As anyone with an elderly family member knows, it can be a delicate challenge to walk the fine line between, on the one hand, allowing the aging senior her or his independence and dignity, and protecting that person from falling victim to financial fraud and “elder scams” on the other. The Richmond Times-Dispatch reported on a proposed bill before the New York State legislature that would allow banks to temporarily freeze elderly customers’ accounts when they noticed unusual spending activity that is uncharacteristic of the account holder’s normal patterns.
As Roberta Kotkin, New York Bankers Association general counsel and chief operating officer, told AP, many banks have trained employees to spot evidence of financial exploitation. However, reporting of suspicious transactions was “chilled by the absence of guidelines and sufficiently unambiguous protections for banks and their employees who might have suspected abuse but were deterred by the lack of unambiguous appropriate protection from liability.”
According to the New York attorney general’s office, “scammers often try to play on a victim’s fears and emotions, with urgent phone calls falsely claiming a grandchild has been arrested abroad and needs money for bail, or allegations the victim owes money to the IRS.” Beth Finkel, the New York director of the AARP, said that it can be difficult to prosecute offenses, because many victims are too embarrassed to come forward.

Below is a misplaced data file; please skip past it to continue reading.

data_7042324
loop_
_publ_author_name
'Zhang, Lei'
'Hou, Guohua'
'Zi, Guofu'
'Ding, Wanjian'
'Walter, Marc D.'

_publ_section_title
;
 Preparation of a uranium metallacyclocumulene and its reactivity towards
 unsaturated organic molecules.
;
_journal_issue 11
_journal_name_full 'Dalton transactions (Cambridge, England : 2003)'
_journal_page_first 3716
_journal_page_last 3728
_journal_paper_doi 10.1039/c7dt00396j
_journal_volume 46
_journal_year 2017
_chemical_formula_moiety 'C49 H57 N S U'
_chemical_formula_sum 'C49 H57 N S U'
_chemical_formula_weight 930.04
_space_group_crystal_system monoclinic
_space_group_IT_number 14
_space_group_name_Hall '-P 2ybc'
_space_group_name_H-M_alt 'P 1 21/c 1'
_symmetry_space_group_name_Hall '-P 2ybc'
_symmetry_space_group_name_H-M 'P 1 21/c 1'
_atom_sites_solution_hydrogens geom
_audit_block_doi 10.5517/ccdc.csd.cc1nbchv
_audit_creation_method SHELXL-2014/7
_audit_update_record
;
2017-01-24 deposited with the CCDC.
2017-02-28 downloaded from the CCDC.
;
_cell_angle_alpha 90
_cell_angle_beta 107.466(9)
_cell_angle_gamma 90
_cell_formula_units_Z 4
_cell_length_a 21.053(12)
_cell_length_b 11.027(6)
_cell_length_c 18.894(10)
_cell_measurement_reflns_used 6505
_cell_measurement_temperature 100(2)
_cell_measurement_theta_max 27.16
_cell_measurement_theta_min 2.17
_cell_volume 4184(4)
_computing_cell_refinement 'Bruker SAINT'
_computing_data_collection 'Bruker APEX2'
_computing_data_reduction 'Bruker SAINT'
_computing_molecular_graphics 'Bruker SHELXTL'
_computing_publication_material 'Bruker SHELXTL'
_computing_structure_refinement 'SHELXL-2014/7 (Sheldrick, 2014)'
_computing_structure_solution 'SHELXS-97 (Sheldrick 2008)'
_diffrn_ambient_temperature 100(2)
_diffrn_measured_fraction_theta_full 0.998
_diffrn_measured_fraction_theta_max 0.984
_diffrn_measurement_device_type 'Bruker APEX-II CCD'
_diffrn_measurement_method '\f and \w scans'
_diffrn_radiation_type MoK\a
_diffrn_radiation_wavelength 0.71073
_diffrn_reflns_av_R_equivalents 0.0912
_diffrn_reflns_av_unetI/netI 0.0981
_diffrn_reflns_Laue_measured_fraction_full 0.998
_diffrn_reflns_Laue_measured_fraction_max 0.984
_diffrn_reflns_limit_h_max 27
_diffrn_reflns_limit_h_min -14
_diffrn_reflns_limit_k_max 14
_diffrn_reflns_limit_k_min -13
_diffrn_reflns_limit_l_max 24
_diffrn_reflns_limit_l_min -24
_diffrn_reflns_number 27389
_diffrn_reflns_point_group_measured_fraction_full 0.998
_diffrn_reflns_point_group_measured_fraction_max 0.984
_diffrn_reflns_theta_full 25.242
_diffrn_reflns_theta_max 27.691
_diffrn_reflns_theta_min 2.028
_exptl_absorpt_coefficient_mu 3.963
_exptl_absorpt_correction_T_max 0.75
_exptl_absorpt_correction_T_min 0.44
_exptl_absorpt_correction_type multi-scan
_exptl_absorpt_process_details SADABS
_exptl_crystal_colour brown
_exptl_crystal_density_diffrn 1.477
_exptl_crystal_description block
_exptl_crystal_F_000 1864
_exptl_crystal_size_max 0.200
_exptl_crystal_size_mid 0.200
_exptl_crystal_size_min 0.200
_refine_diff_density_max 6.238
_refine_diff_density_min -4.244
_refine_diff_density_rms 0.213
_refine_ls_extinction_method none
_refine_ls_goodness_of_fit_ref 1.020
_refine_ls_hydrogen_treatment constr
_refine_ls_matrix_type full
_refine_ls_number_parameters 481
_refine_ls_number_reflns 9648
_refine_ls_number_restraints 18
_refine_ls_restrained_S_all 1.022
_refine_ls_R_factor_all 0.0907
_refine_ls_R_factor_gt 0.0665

The bill aiming to protect seniors was approved by the NY Senate, but has faced resistance in the Assembly, where it has not yet come to a vote. While most people agree that fraudulent exploitation of the elderly is a problem, some Assembly members object to stereotyping all seniors as suffering from diminished brain function. Opponents of the bill, including a committee of the New York State Bar Association, fear that it would encourage banks to put needless transaction holds on the accounts of seniors, with no consequences for mistakes.
The AARP’s Finkel has called on the NY governor and the leaders of the Senate and Assembly to come together and find a solution to pass the law. The AP quoted an individual who said he would have welcomed alerts from banks that someone was emptying out the accounts of his 78-year-old grandfather, who was in a nursing home. A relative had cleaned out the man’s savings and sold his possessions, including the suit that the grandfather was saving to be buried in. “By the time I really got involved, it was too late,” the grandson said.
Should Virginia adopt a law like this?